French politicians lose their youth

Click to follow
Several thousand students and teachers processed noisily through the university quarter of Paris to the French prime minister's office yesterday afternoon in a protest that seemed unnecessary. They were objecting to proposals to reform the technical sector of higher education that had been withdrawn a week before in response to previous demonstrations.

Yet the students still turned out with their banners to chant "Non, non, non!" to the reforms and "our education is not for sale", and so did many of their colleagues in other university cities. In going ahead with yesterday's planned marches, the students were making a political statement: they would not be placated by a few concessions. They are feeling belligerent, and they want to be heard.

For the prime minister, Edouard Balladur - indeed, for all the presidential candidates - this latest bout of discontent is something to worry about, not only because of France's history of student power. It is one aspect of a bigger problem that has come to be termed "the youth peril": the disenchantment of the younger generation.

The figures that worry the politicians are these: there are 8 million people under 25 in France who have a vote. Fewer than 20 per cent of them at the last time of asking had decided who to vote for in the presidential elections. While they tend to sympathise more with the left than with the right, the majority dismiss the categories of left and right as irrelevant. They say they want action to address their particular grievances, chief among them being unemployment and plans to reform the education system.

A slight improvement in the country's overall unemployment level last December (which at 12.6 per cent is one of the highest in the EU) did not affect youth unemployment, which continued to rise: more than 27 per cent of those between 20 and 24 have no job.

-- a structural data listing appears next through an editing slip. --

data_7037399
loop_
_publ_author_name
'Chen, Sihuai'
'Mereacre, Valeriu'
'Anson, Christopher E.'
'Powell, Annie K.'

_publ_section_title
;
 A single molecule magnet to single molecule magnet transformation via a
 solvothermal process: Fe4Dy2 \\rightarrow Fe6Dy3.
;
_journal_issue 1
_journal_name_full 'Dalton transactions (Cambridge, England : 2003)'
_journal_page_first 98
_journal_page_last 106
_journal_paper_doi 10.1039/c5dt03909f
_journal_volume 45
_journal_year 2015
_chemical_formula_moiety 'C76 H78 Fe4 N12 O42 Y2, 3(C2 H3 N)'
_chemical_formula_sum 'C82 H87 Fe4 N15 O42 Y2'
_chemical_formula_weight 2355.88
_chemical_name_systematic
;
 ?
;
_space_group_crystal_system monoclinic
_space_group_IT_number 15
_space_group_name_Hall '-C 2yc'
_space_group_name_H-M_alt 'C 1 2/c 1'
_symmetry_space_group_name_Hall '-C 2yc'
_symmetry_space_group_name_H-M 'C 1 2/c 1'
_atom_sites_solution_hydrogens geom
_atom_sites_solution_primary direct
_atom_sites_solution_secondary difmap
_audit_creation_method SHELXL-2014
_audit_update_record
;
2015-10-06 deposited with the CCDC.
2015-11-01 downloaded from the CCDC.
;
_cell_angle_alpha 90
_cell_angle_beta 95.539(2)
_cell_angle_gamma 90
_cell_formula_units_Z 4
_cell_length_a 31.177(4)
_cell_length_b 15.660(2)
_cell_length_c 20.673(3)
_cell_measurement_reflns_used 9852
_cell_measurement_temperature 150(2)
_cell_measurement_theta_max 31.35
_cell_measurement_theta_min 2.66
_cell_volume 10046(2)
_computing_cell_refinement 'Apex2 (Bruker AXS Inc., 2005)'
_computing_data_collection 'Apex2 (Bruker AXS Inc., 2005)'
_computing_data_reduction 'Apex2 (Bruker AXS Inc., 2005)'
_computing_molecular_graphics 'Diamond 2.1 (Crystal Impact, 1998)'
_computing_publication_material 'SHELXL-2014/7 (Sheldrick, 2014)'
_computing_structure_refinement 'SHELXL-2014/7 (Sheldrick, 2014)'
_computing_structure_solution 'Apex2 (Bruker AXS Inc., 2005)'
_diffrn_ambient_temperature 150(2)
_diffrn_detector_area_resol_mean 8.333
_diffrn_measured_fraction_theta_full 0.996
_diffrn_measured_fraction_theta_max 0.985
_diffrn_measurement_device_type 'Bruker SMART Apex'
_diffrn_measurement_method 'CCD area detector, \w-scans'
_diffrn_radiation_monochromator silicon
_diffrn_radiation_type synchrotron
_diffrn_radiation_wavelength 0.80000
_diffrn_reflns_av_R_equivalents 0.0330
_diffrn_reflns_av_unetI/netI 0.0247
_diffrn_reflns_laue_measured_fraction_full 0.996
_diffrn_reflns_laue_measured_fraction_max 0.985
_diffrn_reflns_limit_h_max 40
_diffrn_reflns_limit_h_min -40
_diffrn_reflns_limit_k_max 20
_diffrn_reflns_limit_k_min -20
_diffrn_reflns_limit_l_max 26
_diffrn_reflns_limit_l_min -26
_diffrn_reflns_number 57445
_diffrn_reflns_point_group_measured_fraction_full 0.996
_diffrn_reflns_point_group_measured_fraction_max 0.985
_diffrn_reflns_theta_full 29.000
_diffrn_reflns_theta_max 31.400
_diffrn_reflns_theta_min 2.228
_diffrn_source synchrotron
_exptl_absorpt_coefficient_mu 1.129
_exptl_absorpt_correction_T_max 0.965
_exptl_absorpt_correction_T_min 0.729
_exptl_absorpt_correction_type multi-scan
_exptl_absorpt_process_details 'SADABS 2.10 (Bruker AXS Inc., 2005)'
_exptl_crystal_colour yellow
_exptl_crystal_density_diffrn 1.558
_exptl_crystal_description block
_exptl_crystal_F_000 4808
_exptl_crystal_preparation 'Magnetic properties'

Those in higher education feel betrayed. One girl said they had gone to college with the prospect of a secure job at a salary of £20,000 or more afterwards; now they were looking at £50 a week, or nothing.

Last year, the Balladur government proposed measures to price young people into work by allowing employers to pay them less than the minimum wage. But the plan was dropped after a series of street protests. The government then held a "youth poll", in which opinions were solicited on everything from employment policy to education, social class and drugs.

The results were published late last year and the government gave its considered response last month. Many suggestions were rejected, and committees have been set up on others. But there is a general disappointment with the exercise. A recent working group set up to consider legalisation of soft drugs was split nine to eight in favour of legalising possession and use of cannabis, but the majority was considered too small to warrant a change in the law.

The politicians' nightmare is summed up in a film that has become something of a cult. The Youth Peril tells the story of an anti-social gang of five teenage boys who create havoc in their final school year, descending through truancy, sex and drugs into anarchic political activism.

The message seems to be that the young mostly turn out all right. The scenes of havoc are flashbacks, recounted by the lads from the perspective of the maternity hospital as they wait for the wife of one of them to produce her first child. But it is the film's depiction of amorality, political activism and youth unemployment that has struck a chord.